BI 20 (Voters First Act)
Background and Procedural Information

On June 17, 2008 California Ballot Initiative 20 (Voters First Act) qualified for California’s November 2008 ballot.  This initiative would create a 14-member commission with responsibility for redistricting California’s Assembly, Senate and tax-collecting Board of Equalization.

Under the proposed legislation, are single-member districts a requirement or otherwise implied?

Single-member districts are explicitly required.  The Voters First Act requires that “To the extent practicable, and where this does not connect with the criteria above, each senate district shall be comprised of two whole, complete and adjacent assembly districts, and each board of equalization district shall be comprised of 10 whole, complete and adjacent senate districts.”   

Does the proposed legislation provide for Voting Rights Act compliance (e.g. can the commission use voter history information)?

Yes.  The Commission may use voter history information in creating district maps.  Use of the location of residence of any incumbent or political candidate is forbidden.  Finally the Commission cannot draw districts “for the purpose of discriminating against an incumbent, political candidate, or political party.”
Under the proposed legislation, how is the commission formed?

First, “The State Auditor shall establish an applicant review panel, consisting of three qualified independent auditors.” These auditors will select sixty qualified applicants and form them into three pools of twenty members each.  One pool representing the largest political party based on registration, another pool representing the second largest political party in the state, and the final pool consisting of applicants who are members of neither political party in the state.  The President Pro Tempore of the Senate, the Senate Minority Leader, the Speaker of the Assembly, and the Minority Floor Leader of the Assembly will each be able to strike two applicants from each pool for a total of eight struck members.  The State Auditor will then draw three names from the pools consisting of members of the first and second largest political parties and two names from the pool consisting of applicants not a member of the one of the two largest political parties.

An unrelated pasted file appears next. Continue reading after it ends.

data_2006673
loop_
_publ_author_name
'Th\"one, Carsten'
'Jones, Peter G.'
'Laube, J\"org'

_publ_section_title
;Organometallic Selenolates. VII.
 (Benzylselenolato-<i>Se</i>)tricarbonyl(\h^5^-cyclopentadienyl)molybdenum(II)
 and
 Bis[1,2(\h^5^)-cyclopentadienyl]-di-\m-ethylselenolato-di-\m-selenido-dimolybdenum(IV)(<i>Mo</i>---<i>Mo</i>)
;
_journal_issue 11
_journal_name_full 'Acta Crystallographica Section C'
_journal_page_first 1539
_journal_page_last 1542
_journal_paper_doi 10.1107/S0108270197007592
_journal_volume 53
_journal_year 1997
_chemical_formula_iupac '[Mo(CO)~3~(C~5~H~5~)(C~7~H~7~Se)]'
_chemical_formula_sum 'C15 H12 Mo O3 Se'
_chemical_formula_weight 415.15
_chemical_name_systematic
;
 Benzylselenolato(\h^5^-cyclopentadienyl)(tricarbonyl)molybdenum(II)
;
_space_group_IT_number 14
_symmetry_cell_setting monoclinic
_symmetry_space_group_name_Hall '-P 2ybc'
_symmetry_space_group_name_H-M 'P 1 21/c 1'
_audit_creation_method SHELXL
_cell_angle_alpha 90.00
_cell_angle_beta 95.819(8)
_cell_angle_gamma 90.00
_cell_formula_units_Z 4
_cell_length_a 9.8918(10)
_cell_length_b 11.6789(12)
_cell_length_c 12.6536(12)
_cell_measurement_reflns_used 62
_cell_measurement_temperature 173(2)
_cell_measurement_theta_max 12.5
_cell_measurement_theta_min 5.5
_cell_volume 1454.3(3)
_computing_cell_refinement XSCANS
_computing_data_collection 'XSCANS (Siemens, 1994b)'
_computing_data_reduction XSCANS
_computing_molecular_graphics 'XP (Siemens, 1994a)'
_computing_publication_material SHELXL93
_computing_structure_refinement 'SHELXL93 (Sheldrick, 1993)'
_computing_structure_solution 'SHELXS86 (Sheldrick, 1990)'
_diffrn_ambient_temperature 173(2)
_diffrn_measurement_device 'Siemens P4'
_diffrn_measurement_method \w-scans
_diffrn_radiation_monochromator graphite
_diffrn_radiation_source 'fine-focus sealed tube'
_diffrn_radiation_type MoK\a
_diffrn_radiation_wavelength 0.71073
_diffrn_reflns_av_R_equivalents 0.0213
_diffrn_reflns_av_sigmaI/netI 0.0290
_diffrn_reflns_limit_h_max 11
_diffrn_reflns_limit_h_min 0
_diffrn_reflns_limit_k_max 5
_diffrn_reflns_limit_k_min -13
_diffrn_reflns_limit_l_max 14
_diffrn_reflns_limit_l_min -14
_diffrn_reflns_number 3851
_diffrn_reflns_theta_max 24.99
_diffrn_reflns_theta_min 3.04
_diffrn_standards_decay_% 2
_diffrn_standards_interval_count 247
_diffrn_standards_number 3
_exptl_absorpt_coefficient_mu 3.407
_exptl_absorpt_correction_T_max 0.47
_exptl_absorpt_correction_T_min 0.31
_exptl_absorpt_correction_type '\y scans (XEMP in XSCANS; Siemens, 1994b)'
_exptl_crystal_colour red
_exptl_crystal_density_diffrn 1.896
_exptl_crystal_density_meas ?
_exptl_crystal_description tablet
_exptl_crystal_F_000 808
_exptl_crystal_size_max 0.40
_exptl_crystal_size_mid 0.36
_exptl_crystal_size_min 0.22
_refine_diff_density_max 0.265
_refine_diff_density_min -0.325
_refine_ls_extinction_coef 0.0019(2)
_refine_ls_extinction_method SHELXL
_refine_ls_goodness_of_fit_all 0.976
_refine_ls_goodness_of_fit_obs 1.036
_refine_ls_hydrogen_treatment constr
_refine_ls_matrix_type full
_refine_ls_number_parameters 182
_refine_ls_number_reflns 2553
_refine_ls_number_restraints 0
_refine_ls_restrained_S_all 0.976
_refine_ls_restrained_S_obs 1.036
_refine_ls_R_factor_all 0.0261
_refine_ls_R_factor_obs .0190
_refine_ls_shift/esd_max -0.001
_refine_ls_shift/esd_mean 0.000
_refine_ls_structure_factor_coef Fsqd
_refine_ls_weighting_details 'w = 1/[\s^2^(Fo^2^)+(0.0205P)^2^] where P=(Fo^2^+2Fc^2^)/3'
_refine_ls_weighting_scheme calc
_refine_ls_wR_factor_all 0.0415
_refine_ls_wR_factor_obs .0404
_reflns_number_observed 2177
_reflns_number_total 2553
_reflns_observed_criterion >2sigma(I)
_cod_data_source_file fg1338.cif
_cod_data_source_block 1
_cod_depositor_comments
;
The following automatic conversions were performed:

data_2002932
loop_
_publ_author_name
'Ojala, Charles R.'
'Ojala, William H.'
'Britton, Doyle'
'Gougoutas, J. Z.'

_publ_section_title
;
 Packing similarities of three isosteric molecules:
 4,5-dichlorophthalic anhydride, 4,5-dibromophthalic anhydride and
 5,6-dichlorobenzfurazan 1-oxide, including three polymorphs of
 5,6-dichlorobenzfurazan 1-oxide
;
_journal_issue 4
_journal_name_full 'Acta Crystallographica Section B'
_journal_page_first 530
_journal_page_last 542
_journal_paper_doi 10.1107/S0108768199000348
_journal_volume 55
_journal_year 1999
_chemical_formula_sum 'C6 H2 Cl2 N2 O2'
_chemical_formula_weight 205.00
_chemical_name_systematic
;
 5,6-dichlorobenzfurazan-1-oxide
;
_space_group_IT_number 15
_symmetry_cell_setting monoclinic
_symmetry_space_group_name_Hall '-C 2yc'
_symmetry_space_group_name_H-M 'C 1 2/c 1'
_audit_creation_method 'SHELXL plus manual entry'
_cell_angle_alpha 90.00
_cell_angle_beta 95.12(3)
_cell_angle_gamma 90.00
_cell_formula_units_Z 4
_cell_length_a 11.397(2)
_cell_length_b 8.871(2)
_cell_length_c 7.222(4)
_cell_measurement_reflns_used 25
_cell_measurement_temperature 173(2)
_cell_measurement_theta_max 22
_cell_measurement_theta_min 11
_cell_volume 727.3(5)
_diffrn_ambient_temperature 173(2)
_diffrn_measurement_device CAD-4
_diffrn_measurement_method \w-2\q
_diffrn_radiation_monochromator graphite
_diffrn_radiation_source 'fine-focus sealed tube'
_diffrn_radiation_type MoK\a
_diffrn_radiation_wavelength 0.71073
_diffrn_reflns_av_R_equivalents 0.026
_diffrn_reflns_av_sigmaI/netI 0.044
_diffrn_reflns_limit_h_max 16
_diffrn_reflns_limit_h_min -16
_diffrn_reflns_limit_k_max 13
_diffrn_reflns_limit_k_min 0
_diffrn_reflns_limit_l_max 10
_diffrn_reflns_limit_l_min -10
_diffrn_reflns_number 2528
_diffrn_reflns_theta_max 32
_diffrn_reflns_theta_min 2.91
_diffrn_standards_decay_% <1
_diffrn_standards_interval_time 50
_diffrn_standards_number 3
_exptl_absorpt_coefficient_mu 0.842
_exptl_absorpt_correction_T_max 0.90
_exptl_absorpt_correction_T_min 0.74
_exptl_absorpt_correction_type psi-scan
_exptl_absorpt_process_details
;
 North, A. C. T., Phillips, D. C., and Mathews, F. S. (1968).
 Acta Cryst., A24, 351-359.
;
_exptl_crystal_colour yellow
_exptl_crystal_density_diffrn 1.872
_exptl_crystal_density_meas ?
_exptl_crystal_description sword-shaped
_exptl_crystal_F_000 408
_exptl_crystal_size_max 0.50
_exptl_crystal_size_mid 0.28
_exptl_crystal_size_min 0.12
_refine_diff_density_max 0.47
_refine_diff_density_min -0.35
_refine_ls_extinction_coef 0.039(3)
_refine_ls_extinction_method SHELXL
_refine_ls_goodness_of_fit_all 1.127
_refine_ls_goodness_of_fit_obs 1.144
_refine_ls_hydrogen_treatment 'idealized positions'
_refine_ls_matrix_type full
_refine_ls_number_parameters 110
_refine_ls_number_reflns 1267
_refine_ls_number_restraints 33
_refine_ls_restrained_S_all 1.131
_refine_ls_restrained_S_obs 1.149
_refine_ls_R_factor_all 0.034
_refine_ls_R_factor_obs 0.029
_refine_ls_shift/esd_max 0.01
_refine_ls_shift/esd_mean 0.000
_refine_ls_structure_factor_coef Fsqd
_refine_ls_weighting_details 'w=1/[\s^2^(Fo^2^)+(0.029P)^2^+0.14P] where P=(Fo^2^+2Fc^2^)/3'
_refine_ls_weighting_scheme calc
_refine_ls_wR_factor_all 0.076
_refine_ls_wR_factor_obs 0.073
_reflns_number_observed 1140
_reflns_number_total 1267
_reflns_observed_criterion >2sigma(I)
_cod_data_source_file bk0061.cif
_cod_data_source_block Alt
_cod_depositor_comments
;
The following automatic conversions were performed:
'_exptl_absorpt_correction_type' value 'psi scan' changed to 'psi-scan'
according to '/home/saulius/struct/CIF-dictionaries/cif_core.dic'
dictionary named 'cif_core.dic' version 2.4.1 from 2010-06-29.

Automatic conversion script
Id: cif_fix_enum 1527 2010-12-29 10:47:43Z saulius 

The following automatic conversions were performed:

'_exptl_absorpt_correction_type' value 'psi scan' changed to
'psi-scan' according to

These eight commissioners will then select six additional members by selecting 2 of the remaining members from the three pools.  An affirmative vote of five of the eight initial commissioners is required to select each of the six subsequent commissioners.  A plan must receive at least nine affirmative votes with at least three affirmative votes from each of commissioners representing the two largest political parties.  A successfully passed plan will then be submitted to the voters of California for a referendum.  If at any point the commission is unable to create a district map or the voters reject the plan in a referendum then the California Supreme Court will appoint Special Masters to finish the redistricting process.  The Special Masters will have final authority to develop a redistricting map.
Under the proposed legislation, are competitive districts favored?

No.  There is no provision for the creation of competitive districts, although the commission is instructed to not favor any political party or candidate for office.   

Under the proposed legislation, can members of the public submit plans?

Yes.  The public may use create their own plans using special software provided by the state legislature.  The records and data used by the commission to create their plans will be made available to the public for use in creating t heir own plans.  The public may give comments in series of public meetings to be held on the redistricting plans.  

Does the proposed legislation allow for mid-decade redistricting?

No.  The Commission is only authorized to meet in years that end in zero.
May 14th 2008
Is the House of Representatives Too Small?

The U.S. House of Representatives has been at 435 members since 1911, when the country was a third of its current population. Research suggests that districts may now be getting too big for adequate representation.

November 15th 2006
Redistricting Reconsidered
Washington Post

Citing FairVote's Dubious Democracy 2006, an editorial notes that non-competition in U.S. House races has causes more fundamental than gerrymandering.

November 1st 2006
Lines of demarcation
Dallas-Fort Worth Star-Telegram

FairVote research cited in this commentary on lopsided redistricting, uncompetitive districts and the party primary battles they inspire.

October 30th 2006
Electile Dysfunction?
News Release Wire

Former FairVote President Matthew Cossolotto calls for a range of reforms, highlighting two problems of American democracy: "counting the votes" and "making votes count."

August 19th 2006
Eliminate districts
Contra Costa Times

CA resident calls for proportional voting in one statewide district as a congressional redistricting reform.

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